- Measure for Measuredir. by J. Clark Nicholson and Fontaine Syer
Of all the moments in Shakespeare's plays, I am most curious about the original staging of Isabella's reaction to the Duke's proposals at the end of Measure for Measure. She says nothing, of course—though her penultimate line, an answer to another of the Duke's prompts, may be telling: "I do, my lord" (5.1.391). Still, we simply don't know whether she will accept the Duke or not, or how, or why. Her decision, if indeed she makes one, comes from the artists who animate the script as much as [End Page 122]and perhaps more than any other performance choice in the canon. Two Pennsylvania-based companies presented the play during the summer of 2013, each with a distinct staging of the ending.
The Harrisburg Shakespeare Company of Gamut Theatre Group gave an open-air rendition of the problem comedy, concentrating on the comedy rather than the problem. Charging nothing for tickets and targeting a diverse audience, with plenty of good gimmicks for gut laughs, Gamut unfortunately undercut its own crowd-pleasing strengths with over-reaching humor and some confusing conceptual framing, though the company could certainly not be faulted for lack of bravery.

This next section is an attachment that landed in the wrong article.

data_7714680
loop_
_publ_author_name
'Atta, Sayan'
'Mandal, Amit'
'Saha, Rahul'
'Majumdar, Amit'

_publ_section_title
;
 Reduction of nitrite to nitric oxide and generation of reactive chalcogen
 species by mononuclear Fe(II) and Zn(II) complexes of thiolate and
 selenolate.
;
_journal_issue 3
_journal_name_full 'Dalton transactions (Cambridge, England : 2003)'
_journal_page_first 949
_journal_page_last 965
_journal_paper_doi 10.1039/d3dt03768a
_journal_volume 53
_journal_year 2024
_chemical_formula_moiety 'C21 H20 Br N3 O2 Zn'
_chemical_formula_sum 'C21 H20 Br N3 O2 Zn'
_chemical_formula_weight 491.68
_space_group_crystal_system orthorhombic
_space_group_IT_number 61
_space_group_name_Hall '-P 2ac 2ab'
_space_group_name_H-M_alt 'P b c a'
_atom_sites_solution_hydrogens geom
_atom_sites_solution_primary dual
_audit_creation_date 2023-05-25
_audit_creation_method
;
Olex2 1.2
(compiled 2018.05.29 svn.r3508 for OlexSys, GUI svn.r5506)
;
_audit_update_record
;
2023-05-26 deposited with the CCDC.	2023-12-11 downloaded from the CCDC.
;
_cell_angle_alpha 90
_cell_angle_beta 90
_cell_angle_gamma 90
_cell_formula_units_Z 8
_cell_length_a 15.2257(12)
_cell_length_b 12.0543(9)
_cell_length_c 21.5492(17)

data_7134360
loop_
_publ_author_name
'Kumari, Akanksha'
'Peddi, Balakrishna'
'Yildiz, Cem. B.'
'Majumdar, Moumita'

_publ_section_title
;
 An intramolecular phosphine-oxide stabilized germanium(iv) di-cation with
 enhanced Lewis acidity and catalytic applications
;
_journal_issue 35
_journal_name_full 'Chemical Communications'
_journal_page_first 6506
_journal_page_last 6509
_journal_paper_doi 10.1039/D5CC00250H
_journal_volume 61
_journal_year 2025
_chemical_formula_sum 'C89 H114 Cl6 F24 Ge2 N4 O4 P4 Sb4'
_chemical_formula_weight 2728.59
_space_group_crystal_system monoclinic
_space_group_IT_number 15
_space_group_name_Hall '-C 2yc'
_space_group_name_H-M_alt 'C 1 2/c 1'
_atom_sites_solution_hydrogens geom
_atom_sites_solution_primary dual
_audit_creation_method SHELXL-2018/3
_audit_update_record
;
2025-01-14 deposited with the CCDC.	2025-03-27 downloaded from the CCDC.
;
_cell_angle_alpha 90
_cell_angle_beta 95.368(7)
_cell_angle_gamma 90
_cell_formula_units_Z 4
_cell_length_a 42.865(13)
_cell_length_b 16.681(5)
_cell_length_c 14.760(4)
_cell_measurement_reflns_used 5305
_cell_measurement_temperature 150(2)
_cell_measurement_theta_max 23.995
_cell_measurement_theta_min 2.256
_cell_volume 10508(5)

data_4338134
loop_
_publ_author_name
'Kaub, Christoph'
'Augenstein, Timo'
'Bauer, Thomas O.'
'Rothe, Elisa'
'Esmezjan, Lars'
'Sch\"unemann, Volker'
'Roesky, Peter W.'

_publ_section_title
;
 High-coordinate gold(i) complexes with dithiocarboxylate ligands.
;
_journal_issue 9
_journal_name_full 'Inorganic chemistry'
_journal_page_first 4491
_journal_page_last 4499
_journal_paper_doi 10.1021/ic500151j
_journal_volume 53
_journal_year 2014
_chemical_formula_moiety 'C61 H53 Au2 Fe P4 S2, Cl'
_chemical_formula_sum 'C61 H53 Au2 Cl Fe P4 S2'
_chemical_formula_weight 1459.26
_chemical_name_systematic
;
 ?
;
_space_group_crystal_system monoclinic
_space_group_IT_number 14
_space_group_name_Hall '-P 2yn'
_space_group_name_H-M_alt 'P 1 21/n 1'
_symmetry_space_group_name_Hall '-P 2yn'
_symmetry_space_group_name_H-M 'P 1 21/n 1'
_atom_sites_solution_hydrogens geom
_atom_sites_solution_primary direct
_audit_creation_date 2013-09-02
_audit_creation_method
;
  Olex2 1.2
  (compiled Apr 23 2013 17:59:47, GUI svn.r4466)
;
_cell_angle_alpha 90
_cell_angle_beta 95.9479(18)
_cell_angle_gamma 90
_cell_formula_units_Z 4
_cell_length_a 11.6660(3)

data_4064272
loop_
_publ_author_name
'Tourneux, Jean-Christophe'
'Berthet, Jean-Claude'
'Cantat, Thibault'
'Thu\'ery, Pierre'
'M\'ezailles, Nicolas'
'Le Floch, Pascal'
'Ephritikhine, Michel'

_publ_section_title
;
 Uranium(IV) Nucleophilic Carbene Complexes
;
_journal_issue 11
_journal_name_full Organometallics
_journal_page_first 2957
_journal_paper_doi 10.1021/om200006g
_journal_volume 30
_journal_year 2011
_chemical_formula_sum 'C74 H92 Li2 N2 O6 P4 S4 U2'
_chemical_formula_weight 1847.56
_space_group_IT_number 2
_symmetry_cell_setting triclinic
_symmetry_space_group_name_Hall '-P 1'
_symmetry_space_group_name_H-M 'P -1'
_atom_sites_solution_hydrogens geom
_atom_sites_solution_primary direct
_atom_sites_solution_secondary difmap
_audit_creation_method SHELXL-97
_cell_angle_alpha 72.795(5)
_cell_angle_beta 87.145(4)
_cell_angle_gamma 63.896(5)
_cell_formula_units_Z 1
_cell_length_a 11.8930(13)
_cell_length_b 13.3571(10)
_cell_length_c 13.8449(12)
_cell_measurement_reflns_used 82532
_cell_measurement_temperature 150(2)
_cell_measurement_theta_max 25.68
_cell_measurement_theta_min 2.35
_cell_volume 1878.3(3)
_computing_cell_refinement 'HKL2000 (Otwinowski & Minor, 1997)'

Indeed, regarding setting, Gamut boldly went where one wonders if anyone else has gone before, taking the play not only back to Ferrara, but forward to the future. In the program, dramaturg Kate Powers expressed her desire to "clean [Thomas] Middleton's fingerprints off the play" by restoring the original setting along with other supposedly Shakespearean material. Her ambition was admirable, but her claim that the pre-Middleton text "hasn't seen the candlelight, the limelight or the fresnel light in more than 390 years" was more catchy than correct, as readers of this journal will know from Trish Thomas Henley's recent review of Hoosier Bard's back-to-back stagings of the Ferrara and Vienna versions of Measure(see SB31:3, 499-505).
In Harrisburg, scenic designer Ian Potter accented an angular, marble set with gold trim, red brick, and graffiti exhorting us to "Vote 2046." Costume designer LA Hammond's brightly colored and bizarrely shaped and textured garments came across as a combination of the Jetsonsand Star Trek. Some outfits, such as the Ferraran security guards' grey jumpsuits, looked sharp. Others, like Lucio's loud red threads, just looked goofy. The sci-fi environment did not detract or distract too much overall, but I wondered what it brought to the text. Director J. Clark Nicholson explained in a personal email that in Measurehe "saw a world that had continued our current socio/political trajectory and more completely divided on economic lines" and "that had also become more reactionary in terms [of ] official legislation concerning morality." I admire the vision, but I remain concerned about how clearly...